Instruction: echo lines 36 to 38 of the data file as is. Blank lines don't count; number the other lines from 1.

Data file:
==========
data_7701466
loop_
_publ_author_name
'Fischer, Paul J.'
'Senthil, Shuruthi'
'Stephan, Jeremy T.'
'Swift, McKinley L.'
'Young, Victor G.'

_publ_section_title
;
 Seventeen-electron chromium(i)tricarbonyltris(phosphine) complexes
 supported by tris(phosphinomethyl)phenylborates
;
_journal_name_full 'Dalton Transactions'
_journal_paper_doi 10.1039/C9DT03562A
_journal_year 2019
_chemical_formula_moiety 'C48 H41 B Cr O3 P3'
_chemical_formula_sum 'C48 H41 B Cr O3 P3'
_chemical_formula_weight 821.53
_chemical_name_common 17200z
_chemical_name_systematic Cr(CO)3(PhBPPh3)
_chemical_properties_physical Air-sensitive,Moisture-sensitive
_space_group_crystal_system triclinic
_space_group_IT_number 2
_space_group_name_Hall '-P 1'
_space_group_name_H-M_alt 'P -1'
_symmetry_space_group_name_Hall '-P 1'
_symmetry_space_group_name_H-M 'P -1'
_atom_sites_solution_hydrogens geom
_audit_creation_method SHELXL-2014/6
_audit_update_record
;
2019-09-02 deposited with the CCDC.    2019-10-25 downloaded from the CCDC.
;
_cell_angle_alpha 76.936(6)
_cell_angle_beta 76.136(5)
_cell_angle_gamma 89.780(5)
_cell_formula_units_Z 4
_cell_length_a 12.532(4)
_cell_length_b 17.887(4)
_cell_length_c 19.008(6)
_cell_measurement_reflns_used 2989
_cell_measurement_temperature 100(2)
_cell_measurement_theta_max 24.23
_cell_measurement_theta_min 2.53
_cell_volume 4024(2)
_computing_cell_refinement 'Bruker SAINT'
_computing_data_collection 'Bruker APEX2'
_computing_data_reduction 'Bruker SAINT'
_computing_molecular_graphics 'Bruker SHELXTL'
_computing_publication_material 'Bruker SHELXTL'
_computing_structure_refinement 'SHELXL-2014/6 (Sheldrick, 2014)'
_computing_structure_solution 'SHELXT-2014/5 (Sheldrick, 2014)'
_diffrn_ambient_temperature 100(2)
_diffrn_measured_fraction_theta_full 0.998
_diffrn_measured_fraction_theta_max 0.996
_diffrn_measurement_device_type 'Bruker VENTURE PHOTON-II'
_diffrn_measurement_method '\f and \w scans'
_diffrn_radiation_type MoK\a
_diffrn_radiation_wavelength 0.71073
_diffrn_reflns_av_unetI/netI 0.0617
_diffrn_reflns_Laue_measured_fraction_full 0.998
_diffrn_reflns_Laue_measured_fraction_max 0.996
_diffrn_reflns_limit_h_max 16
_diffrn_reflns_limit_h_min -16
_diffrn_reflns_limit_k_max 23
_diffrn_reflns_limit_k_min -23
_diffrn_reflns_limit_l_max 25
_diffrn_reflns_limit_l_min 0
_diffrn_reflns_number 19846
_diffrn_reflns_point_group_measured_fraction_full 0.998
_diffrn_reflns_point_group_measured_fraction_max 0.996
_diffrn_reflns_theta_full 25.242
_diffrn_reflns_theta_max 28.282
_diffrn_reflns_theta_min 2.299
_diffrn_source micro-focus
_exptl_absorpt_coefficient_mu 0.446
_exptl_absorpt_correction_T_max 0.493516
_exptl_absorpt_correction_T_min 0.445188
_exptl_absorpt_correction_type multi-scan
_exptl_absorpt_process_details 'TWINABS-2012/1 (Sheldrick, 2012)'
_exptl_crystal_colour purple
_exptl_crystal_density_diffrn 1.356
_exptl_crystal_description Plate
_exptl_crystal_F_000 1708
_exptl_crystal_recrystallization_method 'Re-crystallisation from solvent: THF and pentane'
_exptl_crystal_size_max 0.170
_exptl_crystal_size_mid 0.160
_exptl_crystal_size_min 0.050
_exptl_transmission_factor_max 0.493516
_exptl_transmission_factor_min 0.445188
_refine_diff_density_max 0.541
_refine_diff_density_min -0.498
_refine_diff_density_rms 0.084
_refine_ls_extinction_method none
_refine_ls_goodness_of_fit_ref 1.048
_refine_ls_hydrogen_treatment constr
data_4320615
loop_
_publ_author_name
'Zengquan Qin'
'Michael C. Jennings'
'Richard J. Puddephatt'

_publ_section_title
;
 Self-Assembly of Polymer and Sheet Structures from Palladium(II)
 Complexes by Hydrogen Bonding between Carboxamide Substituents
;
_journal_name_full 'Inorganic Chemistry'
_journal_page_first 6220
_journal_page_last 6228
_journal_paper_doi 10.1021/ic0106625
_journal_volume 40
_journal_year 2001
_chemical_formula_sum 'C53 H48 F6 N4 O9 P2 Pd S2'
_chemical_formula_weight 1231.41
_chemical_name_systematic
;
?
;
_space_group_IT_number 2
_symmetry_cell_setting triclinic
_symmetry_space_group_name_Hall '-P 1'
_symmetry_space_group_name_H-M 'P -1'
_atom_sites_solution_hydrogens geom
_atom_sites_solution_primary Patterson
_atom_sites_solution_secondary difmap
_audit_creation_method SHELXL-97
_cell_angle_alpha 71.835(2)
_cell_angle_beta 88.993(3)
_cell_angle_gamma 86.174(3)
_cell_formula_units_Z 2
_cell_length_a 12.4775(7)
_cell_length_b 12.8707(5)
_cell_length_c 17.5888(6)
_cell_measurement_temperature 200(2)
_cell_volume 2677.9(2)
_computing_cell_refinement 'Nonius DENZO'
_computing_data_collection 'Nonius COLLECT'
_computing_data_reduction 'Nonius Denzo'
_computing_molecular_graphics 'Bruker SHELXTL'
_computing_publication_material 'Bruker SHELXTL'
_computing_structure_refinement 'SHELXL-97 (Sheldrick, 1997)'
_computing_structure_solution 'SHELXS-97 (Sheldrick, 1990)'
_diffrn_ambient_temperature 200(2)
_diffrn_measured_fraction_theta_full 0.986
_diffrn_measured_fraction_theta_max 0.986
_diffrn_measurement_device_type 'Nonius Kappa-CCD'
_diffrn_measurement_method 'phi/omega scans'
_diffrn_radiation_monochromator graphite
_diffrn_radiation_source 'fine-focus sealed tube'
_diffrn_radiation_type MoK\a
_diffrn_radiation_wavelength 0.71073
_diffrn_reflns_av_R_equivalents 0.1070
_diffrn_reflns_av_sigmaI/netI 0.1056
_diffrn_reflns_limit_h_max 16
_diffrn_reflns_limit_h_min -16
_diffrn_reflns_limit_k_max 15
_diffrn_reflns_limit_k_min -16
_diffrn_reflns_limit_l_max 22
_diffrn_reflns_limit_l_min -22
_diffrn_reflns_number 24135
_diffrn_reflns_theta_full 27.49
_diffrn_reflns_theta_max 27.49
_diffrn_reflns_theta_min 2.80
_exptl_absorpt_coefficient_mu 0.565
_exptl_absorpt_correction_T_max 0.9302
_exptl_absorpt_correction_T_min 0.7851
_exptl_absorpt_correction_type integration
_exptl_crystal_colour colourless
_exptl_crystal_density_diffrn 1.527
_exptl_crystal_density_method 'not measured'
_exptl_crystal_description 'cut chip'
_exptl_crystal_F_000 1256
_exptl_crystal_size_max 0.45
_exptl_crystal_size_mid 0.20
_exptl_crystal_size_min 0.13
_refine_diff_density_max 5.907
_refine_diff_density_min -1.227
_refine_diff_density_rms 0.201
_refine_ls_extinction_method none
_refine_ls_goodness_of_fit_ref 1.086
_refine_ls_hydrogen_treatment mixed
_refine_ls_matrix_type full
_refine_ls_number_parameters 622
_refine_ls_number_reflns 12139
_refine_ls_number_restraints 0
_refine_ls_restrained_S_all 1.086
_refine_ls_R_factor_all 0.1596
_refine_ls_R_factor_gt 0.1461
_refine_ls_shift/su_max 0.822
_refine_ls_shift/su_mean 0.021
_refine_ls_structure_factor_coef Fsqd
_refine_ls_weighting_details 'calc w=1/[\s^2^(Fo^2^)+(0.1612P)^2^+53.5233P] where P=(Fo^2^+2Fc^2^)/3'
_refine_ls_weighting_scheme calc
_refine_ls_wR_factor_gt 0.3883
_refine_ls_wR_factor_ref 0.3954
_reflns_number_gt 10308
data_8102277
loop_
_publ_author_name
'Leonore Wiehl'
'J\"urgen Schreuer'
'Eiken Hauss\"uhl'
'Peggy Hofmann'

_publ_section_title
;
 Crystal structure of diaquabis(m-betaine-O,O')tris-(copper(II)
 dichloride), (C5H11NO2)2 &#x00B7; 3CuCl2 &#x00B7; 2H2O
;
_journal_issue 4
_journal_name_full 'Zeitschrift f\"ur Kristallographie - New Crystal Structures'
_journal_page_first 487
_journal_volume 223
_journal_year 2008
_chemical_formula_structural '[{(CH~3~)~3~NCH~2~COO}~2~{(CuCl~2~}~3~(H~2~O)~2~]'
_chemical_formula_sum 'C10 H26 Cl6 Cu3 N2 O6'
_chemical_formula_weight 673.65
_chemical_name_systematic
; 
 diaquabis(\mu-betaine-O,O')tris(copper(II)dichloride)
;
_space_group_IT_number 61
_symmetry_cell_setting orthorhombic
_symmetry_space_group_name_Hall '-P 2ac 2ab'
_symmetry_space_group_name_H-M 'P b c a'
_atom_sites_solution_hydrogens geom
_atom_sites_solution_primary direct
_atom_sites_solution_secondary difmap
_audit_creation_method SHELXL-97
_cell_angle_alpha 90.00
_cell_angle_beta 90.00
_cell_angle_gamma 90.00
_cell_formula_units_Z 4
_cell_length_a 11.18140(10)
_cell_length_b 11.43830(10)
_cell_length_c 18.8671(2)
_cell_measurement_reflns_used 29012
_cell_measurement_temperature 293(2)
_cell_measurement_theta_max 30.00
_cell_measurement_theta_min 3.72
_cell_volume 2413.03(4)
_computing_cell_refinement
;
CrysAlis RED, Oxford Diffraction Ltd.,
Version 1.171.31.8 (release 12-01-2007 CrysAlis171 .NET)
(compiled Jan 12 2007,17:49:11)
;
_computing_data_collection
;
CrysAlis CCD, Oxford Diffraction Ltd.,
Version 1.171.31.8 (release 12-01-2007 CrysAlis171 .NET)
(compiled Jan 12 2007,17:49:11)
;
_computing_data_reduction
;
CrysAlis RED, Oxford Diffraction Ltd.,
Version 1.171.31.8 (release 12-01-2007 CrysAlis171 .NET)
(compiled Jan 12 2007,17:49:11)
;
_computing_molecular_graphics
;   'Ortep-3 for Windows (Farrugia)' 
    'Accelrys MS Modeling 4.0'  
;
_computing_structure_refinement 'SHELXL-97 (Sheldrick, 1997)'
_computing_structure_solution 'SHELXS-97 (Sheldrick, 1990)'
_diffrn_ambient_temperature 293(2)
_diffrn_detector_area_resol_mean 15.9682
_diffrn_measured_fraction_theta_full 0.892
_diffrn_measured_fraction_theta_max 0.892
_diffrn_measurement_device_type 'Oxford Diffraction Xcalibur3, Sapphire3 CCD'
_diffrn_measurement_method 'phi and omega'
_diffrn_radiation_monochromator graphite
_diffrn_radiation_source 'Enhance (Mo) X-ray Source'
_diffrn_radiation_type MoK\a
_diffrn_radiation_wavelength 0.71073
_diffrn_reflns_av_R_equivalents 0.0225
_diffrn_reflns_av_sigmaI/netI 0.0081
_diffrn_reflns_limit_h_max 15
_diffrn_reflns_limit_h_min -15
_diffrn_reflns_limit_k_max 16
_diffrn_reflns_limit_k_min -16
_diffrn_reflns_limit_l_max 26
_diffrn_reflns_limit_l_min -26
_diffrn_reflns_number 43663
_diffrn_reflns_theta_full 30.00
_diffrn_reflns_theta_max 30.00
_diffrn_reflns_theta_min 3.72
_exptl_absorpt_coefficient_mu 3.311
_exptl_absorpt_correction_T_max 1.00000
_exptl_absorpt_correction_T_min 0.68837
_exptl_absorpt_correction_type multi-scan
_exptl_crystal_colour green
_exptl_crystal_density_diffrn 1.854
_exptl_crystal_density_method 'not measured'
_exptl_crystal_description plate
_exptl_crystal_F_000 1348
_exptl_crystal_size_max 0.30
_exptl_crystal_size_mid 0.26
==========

_cell_angle_beta 76.136(5)
_cell_angle_gamma 89.780(5)
_cell_formula_units_Z 4